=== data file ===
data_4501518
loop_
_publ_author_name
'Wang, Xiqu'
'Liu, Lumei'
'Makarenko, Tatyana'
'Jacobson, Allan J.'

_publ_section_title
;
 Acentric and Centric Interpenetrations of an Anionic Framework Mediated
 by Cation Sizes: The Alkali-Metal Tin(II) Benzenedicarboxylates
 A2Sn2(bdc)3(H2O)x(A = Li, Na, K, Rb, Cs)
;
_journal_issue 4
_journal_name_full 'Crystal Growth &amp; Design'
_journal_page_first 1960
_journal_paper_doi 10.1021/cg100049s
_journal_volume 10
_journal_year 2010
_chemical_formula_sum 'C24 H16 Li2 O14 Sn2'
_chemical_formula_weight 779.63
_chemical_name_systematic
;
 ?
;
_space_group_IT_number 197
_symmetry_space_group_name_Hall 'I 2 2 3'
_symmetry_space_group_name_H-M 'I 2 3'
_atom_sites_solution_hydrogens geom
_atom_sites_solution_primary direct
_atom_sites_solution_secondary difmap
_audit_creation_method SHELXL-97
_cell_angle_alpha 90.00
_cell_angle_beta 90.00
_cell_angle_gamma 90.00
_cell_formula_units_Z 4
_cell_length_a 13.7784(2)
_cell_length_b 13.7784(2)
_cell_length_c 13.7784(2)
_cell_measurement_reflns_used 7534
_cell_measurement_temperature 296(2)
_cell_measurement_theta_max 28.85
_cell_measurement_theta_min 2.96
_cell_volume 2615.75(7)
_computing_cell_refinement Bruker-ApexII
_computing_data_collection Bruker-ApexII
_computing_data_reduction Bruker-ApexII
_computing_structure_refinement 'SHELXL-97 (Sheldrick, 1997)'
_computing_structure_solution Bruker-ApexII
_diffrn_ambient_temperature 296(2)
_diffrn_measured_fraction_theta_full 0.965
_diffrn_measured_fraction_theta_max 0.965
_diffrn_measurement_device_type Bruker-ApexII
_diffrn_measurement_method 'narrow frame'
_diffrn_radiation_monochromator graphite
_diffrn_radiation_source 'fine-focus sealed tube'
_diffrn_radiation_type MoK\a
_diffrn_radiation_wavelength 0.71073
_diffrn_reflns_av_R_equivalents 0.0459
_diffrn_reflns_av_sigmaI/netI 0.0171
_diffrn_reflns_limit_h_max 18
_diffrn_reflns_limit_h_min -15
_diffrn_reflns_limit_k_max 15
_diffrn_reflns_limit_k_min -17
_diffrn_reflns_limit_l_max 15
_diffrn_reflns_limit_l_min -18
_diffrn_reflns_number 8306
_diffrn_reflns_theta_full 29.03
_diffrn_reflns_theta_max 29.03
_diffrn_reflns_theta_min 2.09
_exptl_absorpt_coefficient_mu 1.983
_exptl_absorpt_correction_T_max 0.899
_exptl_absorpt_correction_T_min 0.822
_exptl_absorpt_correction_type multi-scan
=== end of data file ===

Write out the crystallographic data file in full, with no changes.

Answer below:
data_4501518
loop_
_publ_author_name
'Wang, Xiqu'
'Liu, Lumei'
'Makarenko, Tatyana'
'Jacobson, Allan J.'

_publ_section_title
;
 Acentric and Centric Interpenetrations of an Anionic Framework Mediated
 by Cation Sizes: The Alkali-Metal Tin(II) Benzenedicarboxylates
 A2Sn2(bdc)3(H2O)x(A = Li, Na, K, Rb, Cs)
;
_journal_issue 4
_journal_name_full 'Crystal Growth &amp; Design'
_journal_page_first 1960
_journal_paper_doi 10.1021/cg100049s
_journal_volume 10
_journal_year 2010
_chemical_formula_sum 'C24 H16 Li2 O14 Sn2'
_chemical_formula_weight 779.63
_chemical_name_systematic
;
 ?
;
_space_group_IT_number 197
_symmetry_space_group_name_Hall 'I 2 2 3'
_symmetry_space_group_name_H-M 'I 2 3'
_atom_sites_solution_hydrogens geom
_atom_sites_solution_primary direct
_atom_sites_solution_secondary difmap
_audit_creation_method SHELXL-97
_cell_angle_alpha 90.00
_cell_angle_beta 90.00
_cell_angle_gamma 90.00
_cell_formula_units_Z 4
_cell_length_a 13.7784(2)
_cell_length_b 13.7784(2)
_cell_length_c 13.7784(2)
_cell_measurement_reflns_used 7534
_cell_measurement_temperature 296(2)
_cell_measurement_theta_max 28.85
_cell_measurement_theta_min 2.96
_cell_volume 2615.75(7)
_computing_cell_refinement Bruker-ApexII
_computing_data_collection Bruker-ApexII
_computing_data_reduction Bruker-ApexII
_computing_structure_refinement 'SHELXL-97 (Sheldrick, 1997)'
_computing_structure_solution Bruker-ApexII
_diffrn_ambient_temperature 296(2)
_diffrn_measured_fraction_theta_full 0.965
_diffrn_measured_fraction_theta_max 0.965
_diffrn_measurement_device_type Bruker-ApexII
_diffrn_measurement_method 'narrow frame'
_diffrn_radiation_monochromator graphite
_diffrn_radiation_source 'fine-focus sealed tube'
_diffrn_radiation_type MoK\a
_diffrn_radiation_wavelength 0.71073
_diffrn_reflns_av_R_equivalents 0.0459
_diffrn_reflns_av_sigmaI/netI 0.0171
_diffrn_reflns_limit_h_max 18
_diffrn_reflns_limit_h_min -15
_diffrn_reflns_limit_k_max 15
_diffrn_reflns_limit_k_min -17
_diffrn_reflns_limit_l_max 15
_diffrn_reflns_limit_l_min -18
_diffrn_reflns_number 8306
_diffrn_reflns_theta_full 29.03
_diffrn_reflns_theta_max 29.03
_diffrn_reflns_theta_min 2.09
_exptl_absorpt_coefficient_mu 1.983
_exptl_absorpt_correction_T_max 0.899
_exptl_absorpt_correction_T_min 0.822
_exptl_absorpt_correction_type multi-scan